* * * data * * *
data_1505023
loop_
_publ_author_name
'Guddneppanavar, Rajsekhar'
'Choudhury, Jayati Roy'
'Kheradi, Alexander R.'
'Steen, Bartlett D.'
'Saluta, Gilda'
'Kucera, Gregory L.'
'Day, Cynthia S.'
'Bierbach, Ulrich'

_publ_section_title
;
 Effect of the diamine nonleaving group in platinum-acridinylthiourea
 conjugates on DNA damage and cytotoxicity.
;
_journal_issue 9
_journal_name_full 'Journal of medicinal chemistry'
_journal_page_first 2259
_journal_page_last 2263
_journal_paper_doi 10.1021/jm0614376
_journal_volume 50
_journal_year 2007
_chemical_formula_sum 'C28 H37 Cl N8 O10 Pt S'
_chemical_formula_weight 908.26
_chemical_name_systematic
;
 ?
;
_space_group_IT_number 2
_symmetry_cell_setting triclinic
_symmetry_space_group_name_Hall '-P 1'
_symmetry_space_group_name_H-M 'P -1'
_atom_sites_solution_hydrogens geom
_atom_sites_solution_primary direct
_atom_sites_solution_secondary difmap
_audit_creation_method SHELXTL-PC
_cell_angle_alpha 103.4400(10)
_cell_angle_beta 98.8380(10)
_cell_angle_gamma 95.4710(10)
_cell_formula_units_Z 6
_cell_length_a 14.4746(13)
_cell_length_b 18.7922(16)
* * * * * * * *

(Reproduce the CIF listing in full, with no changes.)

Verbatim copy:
data_1505023
loop_
_publ_author_name
'Guddneppanavar, Rajsekhar'
'Choudhury, Jayati Roy'
'Kheradi, Alexander R.'
'Steen, Bartlett D.'
'Saluta, Gilda'
'Kucera, Gregory L.'
'Day, Cynthia S.'
'Bierbach, Ulrich'

_publ_section_title
;
 Effect of the diamine nonleaving group in platinum-acridinylthiourea
 conjugates on DNA damage and cytotoxicity.
;
_journal_issue 9
_journal_name_full 'Journal of medicinal chemistry'
_journal_page_first 2259
_journal_page_last 2263
_journal_paper_doi 10.1021/jm0614376
_journal_volume 50
_journal_year 2007
_chemical_formula_sum 'C28 H37 Cl N8 O10 Pt S'
_chemical_formula_weight 908.26
_chemical_name_systematic
;
 ?
;
_space_group_IT_number 2
_symmetry_cell_setting triclinic
_symmetry_space_group_name_Hall '-P 1'
_symmetry_space_group_name_H-M 'P -1'
_atom_sites_solution_hydrogens geom
_atom_sites_solution_primary direct
_atom_sites_solution_secondary difmap
_audit_creation_method SHELXTL-PC
_cell_angle_alpha 103.4400(10)
_cell_angle_beta 98.8380(10)
_cell_angle_gamma 95.4710(10)
_cell_formula_units_Z 6
_cell_length_a 14.4746(13)
_cell_length_b 18.7922(16)